But pharmaceutical companies are realizing that they need to reach out to companies like Cellumen to engage in these activities, said Westwick, and they are also realizing that the creativity needed to solve their key challenges is not really fostered in the “big pharma environment.”
“I’m glad to see that Cellumen achieved a Series B,” said Westwick. The fundamental problem for companies in this space with getting these investments, he explained, is that their technologies are seen as platform technologies, and investors traditionally do not go after platform technologies.
These companies are usually valued by VCs as a small multiple of their revenues, Westwick said. “The fact that Cellumen achieved a Series B is a very positive sign, and I am sure that the company will capitalize on this.”
Ahead Of the Curve?
Pennsylvania private-equity funds Safeguard Scientifics and PA Early Stage Partners, which provided Cellumen with its Series A financing in 2005, led the round. Peter Schmitt, managing director of PA Early Stage Partners, told CBA News that big pharma is moving away from target-based assays, and that Cellumen understands that drug makers need a systemic approach that considers all the protein-protein interactions and other reactions that can occur in a cell-based system that cannot be evaluated in a target-based system.
“Cellumen understands that drug discovery and development needs a systemic approach that considers all the protein-protein interactions and other things that can happen in a cell-based system.”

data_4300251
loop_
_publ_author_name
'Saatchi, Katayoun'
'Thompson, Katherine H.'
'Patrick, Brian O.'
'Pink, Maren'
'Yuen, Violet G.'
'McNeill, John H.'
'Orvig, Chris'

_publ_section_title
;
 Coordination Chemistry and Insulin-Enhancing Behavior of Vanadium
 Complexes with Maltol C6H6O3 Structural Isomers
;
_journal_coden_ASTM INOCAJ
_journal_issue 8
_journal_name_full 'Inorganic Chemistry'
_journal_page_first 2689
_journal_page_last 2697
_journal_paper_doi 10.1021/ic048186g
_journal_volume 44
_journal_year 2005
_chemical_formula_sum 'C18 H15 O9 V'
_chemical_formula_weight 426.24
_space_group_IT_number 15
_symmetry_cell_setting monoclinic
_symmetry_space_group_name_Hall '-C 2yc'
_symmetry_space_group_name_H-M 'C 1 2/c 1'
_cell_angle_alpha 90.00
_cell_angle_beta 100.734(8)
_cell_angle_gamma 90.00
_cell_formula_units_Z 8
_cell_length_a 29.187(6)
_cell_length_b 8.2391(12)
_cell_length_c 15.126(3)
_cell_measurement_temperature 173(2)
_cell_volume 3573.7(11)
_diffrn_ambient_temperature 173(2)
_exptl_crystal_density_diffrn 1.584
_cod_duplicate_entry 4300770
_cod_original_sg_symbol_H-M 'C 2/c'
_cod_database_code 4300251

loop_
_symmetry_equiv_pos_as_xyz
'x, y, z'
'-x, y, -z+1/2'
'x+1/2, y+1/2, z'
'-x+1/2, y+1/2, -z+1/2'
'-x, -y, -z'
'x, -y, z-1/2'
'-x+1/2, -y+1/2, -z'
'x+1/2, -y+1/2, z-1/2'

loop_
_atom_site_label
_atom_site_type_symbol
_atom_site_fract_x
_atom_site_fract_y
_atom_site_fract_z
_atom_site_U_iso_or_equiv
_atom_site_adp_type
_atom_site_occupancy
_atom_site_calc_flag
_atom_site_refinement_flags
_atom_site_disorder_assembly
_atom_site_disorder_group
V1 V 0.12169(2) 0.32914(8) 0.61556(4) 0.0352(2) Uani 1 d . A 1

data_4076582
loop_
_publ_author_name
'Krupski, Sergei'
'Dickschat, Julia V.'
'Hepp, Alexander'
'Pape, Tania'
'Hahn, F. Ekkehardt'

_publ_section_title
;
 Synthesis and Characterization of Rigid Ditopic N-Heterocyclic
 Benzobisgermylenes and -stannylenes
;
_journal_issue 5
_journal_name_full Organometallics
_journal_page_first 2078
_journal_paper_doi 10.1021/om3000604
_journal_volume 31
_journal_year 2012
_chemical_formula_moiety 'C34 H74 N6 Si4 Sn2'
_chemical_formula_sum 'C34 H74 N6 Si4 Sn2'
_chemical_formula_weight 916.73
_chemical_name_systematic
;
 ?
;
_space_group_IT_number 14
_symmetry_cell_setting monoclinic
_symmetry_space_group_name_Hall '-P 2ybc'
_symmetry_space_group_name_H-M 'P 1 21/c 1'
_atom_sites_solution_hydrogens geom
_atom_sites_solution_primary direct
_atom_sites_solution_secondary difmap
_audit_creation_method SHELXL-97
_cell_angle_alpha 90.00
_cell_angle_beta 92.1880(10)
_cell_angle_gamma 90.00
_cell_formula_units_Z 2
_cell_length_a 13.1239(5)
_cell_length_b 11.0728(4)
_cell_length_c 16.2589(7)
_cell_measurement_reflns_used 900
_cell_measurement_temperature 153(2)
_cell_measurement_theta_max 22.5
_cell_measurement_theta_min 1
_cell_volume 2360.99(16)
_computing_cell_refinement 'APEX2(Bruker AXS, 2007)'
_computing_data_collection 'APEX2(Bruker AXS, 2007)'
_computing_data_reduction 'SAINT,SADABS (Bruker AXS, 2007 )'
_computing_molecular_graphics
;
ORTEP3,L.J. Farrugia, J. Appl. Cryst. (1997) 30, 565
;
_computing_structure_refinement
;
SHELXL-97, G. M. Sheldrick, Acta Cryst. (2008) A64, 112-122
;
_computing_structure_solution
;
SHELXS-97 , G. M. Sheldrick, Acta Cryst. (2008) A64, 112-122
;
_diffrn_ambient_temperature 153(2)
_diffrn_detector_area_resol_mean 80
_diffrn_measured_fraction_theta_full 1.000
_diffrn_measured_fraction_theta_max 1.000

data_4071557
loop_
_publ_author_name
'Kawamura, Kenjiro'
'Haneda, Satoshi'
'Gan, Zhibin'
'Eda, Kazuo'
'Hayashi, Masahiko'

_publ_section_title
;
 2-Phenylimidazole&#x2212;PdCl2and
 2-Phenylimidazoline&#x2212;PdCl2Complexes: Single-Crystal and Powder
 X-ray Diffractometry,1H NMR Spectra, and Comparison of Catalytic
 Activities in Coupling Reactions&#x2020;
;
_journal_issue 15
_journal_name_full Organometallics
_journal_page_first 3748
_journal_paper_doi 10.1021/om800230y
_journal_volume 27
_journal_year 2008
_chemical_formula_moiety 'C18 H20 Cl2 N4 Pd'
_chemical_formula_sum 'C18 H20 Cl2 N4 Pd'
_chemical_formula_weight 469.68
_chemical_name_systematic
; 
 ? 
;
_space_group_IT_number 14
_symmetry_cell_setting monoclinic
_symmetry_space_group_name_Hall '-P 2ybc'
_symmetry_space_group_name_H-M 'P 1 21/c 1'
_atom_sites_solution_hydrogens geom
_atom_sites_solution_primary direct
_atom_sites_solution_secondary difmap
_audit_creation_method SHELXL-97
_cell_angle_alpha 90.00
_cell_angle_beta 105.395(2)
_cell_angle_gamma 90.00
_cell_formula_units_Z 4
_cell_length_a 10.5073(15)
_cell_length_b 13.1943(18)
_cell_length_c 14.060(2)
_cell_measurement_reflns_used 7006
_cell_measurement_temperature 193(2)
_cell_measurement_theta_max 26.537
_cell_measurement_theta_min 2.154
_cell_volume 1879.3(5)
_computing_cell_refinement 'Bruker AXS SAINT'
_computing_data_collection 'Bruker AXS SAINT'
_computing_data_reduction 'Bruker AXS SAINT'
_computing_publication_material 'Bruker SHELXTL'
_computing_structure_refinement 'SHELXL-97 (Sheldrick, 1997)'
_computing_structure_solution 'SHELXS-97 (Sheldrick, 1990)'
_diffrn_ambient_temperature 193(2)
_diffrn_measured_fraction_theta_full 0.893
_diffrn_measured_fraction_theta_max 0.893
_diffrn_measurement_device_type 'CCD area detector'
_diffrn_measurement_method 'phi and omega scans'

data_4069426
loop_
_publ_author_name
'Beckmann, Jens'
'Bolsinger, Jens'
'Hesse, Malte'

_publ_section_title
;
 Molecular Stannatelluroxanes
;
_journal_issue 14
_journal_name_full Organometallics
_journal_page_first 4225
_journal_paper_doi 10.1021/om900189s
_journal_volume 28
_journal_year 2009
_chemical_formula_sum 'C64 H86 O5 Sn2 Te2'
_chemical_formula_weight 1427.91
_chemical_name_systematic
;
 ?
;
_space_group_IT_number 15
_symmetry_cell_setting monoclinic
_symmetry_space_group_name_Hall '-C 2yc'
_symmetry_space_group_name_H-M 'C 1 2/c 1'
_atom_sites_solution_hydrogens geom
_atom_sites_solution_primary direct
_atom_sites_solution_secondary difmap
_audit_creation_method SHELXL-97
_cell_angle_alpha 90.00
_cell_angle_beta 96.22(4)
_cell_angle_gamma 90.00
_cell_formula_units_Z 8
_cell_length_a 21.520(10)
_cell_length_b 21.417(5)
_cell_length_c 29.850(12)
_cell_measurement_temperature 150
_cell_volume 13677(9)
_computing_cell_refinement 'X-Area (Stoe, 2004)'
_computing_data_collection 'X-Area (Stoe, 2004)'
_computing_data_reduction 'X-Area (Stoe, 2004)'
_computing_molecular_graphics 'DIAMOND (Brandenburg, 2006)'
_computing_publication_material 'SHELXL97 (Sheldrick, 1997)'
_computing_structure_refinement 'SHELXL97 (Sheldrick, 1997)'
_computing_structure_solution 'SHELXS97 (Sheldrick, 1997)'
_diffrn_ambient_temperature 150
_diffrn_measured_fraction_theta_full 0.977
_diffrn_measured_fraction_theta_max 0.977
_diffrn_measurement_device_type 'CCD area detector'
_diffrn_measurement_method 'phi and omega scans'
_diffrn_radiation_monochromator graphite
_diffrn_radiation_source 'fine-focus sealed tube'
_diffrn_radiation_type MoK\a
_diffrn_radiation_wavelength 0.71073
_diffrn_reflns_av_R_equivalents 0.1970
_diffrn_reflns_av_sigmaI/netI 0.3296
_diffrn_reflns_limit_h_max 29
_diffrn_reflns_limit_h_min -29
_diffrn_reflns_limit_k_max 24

Michael Pellini, Safeguard Scientifics’ vice president of life sciences, said that much of the technical risk associated with Cellumen’s business model is behind it and the company now is focused on the commercial risk.
According to Pellini, Cellumen is focused on the cellular content in order to better apply high-content analysis. HCA technology now resides in most of the mid- and large-size pharmaceutical companies and biotechs, but these shops are still looking for better ways to apply that technology, said Pellini.
There are other companies that focus on various pieces of the content within HCA, Pellini said, but Safeguard Scientifics believes that Cellumen is two to three years ahead of the market, and that Cellumen’s approach is much more comprehensive, which is critical, than any other approach it has seen.
The HCA/cell-based systems approach is an emerging trend among drug makers, Schmitt added. For example, Cellumen has launched a profiling service in a project with Cambridge Healthtech Associates, a Massachusetts-based company dedicated to improving the drug discovery and development processes, under which the partners will evaluate the safety of compounds from more than 11 pharmaceutical companies.
What they are looking for is a more highly predictive cell-based systems-biology model to predict toxicology than what animal models can offer. Schmitt said that PA Early Stage Partners is confident that the efficiency and specificity of these systems will be in excess of 95 percent.
Cellumen is also developing a broad portfolio of IP in cell-based assays across cytotoxicity testing and drug efficacy testing in major disease areas, Schmitt said.
While it is too early to tell what the payoff will be for Cellumen’s investors, Safeguard Scientifics thinks that the M&A route, in the long-term, is more likely than the firm going public.
Pellini explained that dozens of companies have what he termed a “rich appetite” for “the Cellumens of the world, once they achieve some type of critical mass” on the commercial side. It often makes sense for a larger company to acquire a company like Cellumen rather than building it from scratch, he said.
Schmitt said he sees the cell-based assay market growing dramatically over the next several years, and stressed that PA Early Stage Partners has a pretty aggressive growth plan for Cellumen. He declined to elaborate on the plan, however.